Diode pump lasers key to enabling worldwide optical networking
By ROBERT PEASE
The widespread deployment of dense wavelength-division multiplexing (DWDM) systems is a direct result of the development of optical amplifiers, specifically erbium-doped fiber amplifiers (EDFAs). In a 1999 photonics research report by CIBC World Markets Inc. (Toronto, Ontario, Canada), entitled "Pumped Up on the Optical Amplifier Market," it was hypothesized that "absent the advent of the optical amplifier at the University of South Hampton in the United Kingdom, the Internet would have collapsed under its own weight long ago."
But while EDFAs foster a growing worldwide DWDM market, the real credit for enabling the technological advancement of fiber-optic telecommunications should be passed down to the diode pump lasers that make the optical amplifier a reality. According to the CIBC report, 1,480-nm pump lasers were the first to be designed into the amplifiers, as their lower power allowed for heightened reliability, critical to telecommunication network acceptance. Shortly thereafter, higher-power 980-nm pump lasers were introduced by companies like JDS Uniphase (San Jose, CA) and SDL Inc. (San Jose) with life test data demonstrating long-life chips-100-plus years meantime to failure.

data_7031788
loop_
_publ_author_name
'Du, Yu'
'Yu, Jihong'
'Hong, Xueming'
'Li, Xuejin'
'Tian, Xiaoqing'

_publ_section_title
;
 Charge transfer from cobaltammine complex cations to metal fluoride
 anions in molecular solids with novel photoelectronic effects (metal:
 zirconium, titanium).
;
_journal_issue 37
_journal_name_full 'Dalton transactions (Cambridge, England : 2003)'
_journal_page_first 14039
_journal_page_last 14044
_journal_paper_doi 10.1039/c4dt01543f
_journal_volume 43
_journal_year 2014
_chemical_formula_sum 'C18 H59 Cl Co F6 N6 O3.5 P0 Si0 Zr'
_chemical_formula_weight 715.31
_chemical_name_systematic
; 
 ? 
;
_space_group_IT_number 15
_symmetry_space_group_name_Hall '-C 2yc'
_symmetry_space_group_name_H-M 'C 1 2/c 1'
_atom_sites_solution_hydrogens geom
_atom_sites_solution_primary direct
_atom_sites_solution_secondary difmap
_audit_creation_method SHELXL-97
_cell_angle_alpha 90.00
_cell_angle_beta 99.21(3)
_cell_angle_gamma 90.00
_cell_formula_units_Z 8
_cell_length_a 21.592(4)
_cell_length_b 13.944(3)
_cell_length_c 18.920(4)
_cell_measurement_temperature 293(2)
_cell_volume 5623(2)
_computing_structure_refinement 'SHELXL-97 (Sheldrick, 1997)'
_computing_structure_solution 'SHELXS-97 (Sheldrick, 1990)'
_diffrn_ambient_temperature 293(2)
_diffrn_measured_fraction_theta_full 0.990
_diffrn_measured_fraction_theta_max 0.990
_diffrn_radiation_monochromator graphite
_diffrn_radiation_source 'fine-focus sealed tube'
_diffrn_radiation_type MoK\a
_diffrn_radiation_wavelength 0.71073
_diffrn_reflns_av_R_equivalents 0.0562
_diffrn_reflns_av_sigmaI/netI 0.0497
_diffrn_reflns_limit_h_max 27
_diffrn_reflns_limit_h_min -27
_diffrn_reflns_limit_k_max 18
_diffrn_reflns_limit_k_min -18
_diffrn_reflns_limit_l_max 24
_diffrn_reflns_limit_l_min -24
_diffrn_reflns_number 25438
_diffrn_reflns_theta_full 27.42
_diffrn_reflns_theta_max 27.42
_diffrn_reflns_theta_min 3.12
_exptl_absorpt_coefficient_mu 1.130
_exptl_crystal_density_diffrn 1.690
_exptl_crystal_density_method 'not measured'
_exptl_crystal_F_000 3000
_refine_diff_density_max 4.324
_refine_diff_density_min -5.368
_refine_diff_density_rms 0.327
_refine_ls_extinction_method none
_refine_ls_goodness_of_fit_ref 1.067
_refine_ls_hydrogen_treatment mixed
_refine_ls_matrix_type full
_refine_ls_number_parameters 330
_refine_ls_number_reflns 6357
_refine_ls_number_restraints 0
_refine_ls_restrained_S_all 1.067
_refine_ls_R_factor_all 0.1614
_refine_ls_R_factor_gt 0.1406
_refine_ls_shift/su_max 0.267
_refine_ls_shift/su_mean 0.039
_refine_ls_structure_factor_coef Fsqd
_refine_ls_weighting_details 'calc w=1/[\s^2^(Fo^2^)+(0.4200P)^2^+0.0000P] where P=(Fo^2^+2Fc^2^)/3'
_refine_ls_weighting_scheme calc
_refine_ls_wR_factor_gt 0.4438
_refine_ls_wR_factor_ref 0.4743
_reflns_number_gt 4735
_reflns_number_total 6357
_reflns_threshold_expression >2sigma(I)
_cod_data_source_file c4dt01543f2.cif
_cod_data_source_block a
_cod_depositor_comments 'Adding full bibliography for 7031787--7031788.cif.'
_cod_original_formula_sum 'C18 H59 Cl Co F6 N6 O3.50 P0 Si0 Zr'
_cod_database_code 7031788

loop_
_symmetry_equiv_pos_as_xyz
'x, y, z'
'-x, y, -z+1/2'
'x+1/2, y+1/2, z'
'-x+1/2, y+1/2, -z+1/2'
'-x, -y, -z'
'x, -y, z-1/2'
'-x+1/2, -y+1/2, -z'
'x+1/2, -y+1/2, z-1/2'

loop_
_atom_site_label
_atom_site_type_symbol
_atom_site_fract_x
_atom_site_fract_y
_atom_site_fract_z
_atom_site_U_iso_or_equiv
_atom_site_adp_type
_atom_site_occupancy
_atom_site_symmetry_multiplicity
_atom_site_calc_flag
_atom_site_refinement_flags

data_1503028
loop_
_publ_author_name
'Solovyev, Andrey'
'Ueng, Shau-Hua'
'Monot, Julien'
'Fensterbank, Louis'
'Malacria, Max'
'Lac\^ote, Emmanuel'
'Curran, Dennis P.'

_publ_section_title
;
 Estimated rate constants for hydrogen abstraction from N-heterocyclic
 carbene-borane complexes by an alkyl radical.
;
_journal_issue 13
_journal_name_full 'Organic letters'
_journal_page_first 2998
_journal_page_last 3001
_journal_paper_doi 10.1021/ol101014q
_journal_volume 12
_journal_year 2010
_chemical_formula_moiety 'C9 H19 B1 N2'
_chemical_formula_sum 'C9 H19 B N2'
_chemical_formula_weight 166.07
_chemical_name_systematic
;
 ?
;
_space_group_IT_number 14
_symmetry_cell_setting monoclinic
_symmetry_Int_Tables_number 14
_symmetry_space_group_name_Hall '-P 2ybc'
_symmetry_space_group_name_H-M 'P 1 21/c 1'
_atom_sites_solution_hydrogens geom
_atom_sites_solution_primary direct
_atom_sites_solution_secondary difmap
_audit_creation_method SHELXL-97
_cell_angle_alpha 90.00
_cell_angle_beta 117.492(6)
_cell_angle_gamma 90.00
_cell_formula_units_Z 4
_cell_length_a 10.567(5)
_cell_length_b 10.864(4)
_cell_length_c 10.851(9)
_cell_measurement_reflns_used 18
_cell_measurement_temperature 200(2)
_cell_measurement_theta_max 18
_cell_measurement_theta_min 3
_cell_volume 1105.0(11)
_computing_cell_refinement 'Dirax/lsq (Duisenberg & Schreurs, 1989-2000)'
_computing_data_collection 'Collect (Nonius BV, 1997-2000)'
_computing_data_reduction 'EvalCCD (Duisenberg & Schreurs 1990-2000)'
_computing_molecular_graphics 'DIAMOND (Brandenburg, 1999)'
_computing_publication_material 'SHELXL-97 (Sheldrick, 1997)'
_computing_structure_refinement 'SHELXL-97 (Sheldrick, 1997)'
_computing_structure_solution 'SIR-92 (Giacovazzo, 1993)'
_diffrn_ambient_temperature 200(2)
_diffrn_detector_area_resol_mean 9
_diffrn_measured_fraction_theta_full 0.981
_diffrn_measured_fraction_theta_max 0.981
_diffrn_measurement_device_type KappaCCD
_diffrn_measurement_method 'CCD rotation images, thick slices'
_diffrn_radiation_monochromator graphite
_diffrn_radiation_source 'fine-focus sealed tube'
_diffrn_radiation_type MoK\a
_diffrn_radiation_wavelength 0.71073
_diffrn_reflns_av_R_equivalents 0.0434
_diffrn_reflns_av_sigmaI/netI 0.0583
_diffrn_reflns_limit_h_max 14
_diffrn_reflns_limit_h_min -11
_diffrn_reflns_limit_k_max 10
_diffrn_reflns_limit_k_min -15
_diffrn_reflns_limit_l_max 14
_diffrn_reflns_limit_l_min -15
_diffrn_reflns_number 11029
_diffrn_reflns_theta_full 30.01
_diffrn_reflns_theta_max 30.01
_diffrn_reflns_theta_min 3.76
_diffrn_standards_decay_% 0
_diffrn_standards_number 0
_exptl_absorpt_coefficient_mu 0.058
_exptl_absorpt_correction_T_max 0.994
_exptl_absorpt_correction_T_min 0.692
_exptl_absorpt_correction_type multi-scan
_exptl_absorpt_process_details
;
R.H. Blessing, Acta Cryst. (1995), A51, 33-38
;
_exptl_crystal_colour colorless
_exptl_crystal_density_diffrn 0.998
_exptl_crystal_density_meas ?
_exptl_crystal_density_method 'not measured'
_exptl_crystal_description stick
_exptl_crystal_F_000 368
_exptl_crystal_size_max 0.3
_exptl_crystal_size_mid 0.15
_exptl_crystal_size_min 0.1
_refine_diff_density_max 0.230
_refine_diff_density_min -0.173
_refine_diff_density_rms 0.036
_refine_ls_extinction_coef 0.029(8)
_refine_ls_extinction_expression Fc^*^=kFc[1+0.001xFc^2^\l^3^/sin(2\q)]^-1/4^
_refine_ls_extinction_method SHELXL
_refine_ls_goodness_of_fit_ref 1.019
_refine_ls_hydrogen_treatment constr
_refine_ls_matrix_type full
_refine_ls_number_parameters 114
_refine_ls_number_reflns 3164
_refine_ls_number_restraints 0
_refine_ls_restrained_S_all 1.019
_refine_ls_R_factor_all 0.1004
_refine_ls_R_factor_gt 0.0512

The market for pump lasers operating at 1,480 nm and 980 nm is expected to explode as the demand for these components reaches unprecedented levels. CIBC predicts the total market for 1,480-nm pump modules, manufactured primarily in Asia, could grow from about $272 million in 1999 to $2.7 billion in 2004. Likewise, the 980-nm pumps, mostly manufactured in North America and Europe, are expected to increase from $109 million in 1999 to $1.7 billion by 2004. Manufacturers, a sampling of which are listed in the accompanying table, are racing to meet a huge demand for diode pump-laser components.
"Market trends point to an explosion in the pumps market," says Gerald Chretien, product marketing director at Alcatel Optronics (Reston, VA). "There is a huge increase of the mass concerning 1,480-nm pumps. The part of 980-nm pumps is increasing more and more and should account for about half the market by 2002."
Undersea fiber-optic systems, a surging market itself, are helping increase the worldwide demand for pump lasers. The higher powers associated with 980-nm pumps are expected to drive a rapid transition from the exclusive use of 1,480-nm pumps in the submarine market to amplifier designs that will use both-similar to what occurred in terrestrial systems. CIBC believes the undersea opportunity could soon rival the terrestrial market in dollars. In a previous report a year earlier, CIBC pegged the undersea opportunity at $288 million for 980-nm chips and $81 million for 1,480-nm chips by 2004. In the latest report, the company believes the combined pump-laser undersea market will likely be much larger than the estimates of just one year ago.
Specific trends are also beginning to emerge for diode pump-laser manufacturers. The increased use of 1,480-nm pumps due to the greater pumping power required for multiple-stage EDFAs will push the consumption of 1,480-nm pumps closer to that of the 980-nm, which currently leads consumption by almost a 2 to 1 ratio. A shift to higher-power pump lasers will result from the increasing number of DWDM channels being deployed and as the gain and output power of EDFAs continue to increase. Raman amplifiers just emerging in the market are expected to make a big splash in the amplifier market.